In evolution, a high sex drive does not always pay off. Female mosquitofish swim away from over-impetuous lovers because they leave them hardly any time to feed and also tend to injure their genitalia more often.
In some species, males invest virtually nothing in their offspring apart from sperm. So far, biologists believed that the most sexually active males in such species had an evolutionary advantage. But the 'more mating, more offspring' equation does not always hold in the case of the eastern mosquitofish (a small, livebearing freshwater fish) because the females also have a say, as behavioural researchers at Goethe University Frankfurt have now discovered.
"The starting point for our studies was the question why males in some animal species differ pronouncedly and consistently in their sexual activity levels even when they are exposed to identical environmental conditions and don't need to compete," explains Carolin Sommer-Trembo, who is dealing with the topic in her doctoral thesis. "We wanted to know how this variation in male behavioural types is maintained, although selection ought to oust males which display low or average levels of sexual activity."
She chose the small and inconspicuous mosquitofish (Gambusia holbrooki) as a study object because they have sex and give birth to live offspring. Males have a penis-like mating organ on their underside which is long in comparison to their overall body size. To copulate, they swim up to the female from underneath in order to remain undiscovered for as long as possible.
To find out which males are interesting for female mosquitofish and whether the level of male sexual activity plays any role at all in their choice of partner, Carolin Sommer-Trembo and her colleagues Dr. David Bierbach (Leibniz Institute of Freshwater Ecology and Inland Fisheries, Berlin) and Professor Martin Plath (Northwest A&F University, Yangling) let females choose between males which displayed different levels of sexual activity. To exclude the possibility that specific males were chosen because of their appearance (morphology) or other behavioural characteristics and to control precisely the degree of sexual activity of the males, the researchers worked with computer-animated stimulus males which were presented to the females on monitors.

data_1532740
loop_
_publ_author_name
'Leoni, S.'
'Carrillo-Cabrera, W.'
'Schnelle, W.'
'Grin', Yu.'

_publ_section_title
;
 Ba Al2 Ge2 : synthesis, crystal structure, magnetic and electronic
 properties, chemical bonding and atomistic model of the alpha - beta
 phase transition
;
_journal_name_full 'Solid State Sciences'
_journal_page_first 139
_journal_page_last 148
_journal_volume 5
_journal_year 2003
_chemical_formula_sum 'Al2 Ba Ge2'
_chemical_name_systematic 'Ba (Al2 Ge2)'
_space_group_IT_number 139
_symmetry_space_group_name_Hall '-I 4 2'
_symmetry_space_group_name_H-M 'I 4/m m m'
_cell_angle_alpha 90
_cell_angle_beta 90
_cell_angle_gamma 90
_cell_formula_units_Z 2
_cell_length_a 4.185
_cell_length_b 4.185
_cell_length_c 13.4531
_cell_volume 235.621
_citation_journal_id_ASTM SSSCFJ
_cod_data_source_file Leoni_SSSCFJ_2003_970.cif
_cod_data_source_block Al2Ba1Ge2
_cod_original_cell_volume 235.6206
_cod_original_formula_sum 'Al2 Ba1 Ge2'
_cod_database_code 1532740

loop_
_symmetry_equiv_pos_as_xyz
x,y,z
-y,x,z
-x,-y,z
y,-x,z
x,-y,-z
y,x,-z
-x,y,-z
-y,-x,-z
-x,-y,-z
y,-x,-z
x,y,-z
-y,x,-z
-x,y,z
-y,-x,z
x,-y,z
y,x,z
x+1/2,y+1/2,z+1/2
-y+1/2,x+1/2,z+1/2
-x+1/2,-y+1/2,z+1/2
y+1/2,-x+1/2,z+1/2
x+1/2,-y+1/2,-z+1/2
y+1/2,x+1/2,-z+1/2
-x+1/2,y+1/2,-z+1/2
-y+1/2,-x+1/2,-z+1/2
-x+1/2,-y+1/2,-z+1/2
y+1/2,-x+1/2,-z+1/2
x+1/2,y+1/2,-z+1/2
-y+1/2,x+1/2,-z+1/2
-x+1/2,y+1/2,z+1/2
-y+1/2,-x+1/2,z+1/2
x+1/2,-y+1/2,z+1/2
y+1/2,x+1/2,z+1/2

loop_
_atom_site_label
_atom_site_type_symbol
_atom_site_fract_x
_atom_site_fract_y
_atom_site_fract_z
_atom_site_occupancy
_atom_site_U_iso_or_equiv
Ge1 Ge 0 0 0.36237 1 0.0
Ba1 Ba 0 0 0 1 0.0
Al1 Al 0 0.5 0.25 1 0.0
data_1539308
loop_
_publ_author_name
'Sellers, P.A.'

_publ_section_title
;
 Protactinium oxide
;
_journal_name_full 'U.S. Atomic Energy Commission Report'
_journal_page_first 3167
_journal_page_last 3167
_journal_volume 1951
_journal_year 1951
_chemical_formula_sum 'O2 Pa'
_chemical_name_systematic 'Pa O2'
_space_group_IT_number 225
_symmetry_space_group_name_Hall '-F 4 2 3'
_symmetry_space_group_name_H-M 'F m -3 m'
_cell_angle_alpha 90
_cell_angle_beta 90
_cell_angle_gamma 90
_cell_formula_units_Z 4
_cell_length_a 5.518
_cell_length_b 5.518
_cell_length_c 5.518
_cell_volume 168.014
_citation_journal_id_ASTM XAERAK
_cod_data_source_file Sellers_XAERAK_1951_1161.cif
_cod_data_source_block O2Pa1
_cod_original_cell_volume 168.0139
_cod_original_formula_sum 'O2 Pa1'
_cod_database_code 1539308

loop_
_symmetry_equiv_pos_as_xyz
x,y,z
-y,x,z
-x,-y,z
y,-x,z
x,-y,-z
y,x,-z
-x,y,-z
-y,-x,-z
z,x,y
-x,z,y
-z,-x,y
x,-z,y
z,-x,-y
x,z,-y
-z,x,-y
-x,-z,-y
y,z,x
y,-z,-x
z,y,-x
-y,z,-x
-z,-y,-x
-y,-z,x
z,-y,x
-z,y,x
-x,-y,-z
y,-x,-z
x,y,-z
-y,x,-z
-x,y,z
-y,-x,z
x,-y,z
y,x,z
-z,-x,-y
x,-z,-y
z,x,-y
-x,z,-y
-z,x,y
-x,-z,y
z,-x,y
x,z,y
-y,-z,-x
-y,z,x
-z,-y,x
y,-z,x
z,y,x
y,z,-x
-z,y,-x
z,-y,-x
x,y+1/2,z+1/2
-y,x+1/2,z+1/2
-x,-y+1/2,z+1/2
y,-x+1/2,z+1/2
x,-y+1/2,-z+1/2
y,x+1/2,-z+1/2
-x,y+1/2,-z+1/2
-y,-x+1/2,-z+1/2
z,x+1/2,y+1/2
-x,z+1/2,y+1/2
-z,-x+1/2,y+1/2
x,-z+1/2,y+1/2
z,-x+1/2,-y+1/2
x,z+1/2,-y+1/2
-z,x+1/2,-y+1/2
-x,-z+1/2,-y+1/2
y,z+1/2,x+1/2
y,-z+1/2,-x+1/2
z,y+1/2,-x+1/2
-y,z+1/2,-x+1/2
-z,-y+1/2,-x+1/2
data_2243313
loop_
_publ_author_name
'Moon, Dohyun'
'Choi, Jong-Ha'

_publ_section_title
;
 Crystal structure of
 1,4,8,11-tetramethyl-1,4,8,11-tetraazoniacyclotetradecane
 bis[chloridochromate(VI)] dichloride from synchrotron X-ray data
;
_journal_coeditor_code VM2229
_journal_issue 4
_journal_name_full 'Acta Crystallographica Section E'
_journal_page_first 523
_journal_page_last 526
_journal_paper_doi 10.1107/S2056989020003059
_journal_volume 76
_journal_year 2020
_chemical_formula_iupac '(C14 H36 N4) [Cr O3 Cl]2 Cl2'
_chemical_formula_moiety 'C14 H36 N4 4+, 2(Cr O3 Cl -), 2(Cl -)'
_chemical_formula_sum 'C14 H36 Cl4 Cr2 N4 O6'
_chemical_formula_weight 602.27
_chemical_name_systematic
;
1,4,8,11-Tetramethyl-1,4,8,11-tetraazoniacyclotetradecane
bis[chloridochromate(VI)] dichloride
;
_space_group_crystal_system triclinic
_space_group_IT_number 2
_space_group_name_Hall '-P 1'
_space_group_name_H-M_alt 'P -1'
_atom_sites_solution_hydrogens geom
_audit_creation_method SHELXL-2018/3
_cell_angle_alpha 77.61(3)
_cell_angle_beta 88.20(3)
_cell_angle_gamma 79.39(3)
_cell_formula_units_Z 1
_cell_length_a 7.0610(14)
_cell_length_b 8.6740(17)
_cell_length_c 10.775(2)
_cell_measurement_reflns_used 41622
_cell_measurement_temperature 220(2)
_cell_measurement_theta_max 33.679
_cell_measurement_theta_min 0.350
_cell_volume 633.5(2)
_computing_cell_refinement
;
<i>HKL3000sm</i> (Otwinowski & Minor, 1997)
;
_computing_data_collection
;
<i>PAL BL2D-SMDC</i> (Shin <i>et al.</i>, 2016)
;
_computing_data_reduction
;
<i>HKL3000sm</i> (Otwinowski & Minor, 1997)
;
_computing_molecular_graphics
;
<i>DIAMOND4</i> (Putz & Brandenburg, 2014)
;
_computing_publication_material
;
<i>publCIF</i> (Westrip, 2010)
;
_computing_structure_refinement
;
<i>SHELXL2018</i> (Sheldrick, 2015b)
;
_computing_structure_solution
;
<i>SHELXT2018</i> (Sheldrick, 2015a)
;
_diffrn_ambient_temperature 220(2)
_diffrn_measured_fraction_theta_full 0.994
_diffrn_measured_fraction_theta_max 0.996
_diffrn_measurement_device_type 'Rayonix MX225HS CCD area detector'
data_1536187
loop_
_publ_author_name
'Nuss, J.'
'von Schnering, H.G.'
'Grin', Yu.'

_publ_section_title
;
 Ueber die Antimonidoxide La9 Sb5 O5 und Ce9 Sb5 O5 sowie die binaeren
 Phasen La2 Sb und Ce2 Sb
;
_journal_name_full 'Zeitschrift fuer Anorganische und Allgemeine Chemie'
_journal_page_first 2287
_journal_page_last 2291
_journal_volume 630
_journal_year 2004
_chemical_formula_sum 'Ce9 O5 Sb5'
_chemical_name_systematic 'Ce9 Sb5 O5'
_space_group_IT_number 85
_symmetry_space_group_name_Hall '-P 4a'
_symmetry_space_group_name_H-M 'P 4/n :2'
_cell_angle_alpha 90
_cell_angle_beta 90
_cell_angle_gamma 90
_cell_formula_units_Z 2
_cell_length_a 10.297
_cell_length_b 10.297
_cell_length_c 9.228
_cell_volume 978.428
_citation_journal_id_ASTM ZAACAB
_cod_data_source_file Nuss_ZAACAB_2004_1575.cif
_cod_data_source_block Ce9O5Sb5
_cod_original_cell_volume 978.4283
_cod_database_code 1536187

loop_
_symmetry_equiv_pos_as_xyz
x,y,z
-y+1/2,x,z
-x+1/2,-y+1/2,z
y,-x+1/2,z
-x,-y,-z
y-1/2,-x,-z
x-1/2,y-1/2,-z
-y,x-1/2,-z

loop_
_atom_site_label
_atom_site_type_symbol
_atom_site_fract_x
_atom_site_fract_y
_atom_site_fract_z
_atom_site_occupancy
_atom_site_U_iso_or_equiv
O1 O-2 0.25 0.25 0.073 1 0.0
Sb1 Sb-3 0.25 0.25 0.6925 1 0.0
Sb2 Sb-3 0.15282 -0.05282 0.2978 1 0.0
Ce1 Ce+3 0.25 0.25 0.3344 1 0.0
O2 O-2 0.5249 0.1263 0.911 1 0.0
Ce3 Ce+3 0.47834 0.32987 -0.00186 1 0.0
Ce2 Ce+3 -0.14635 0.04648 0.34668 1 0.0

The result was that females preferred males which displayed a moderate level of sexual activity whilst they clearly avoided males with a greater sex drive. The researchers assume that this is due to cost-benefit considerations, since females who find themselves in the close vicinity of sexually very active males often not only suffer injuries to their genitalia but also scarcely have an opportunity to feed as they are constantly busy avoiding the males' advances.
The situation is different when a group of females encounters a rampant male determined to mate. "Under natural conditions, female mosquitofish often form shoals to protect themselves from male harassment, just like other fish do to protect themselves from predators," explains Carolin Sommer-Trembo. In the group, females showed far greater acceptance towards sexually very active males, since the cost-benefit ratio shifts under these circumstances.
The dependency of female choice on social context could explain why variation in male behavioural types is maintained amongst mosquitofish. And the experiments show that females include male sexual activity as a criterion in their choice of partner.
By the way: That swimming away from tempestuous lovers is a good idea when out on your own as a female mosquitofish does not appear to be instinctive but based on experience. When Sommer-Trembo conducted additional tests with virgin females, they were equally open to all types of male.
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Context-dependent female mate choice maintains variation in male sexual activity. Royal Society Open Science; DOI: 10.1098/rsos170303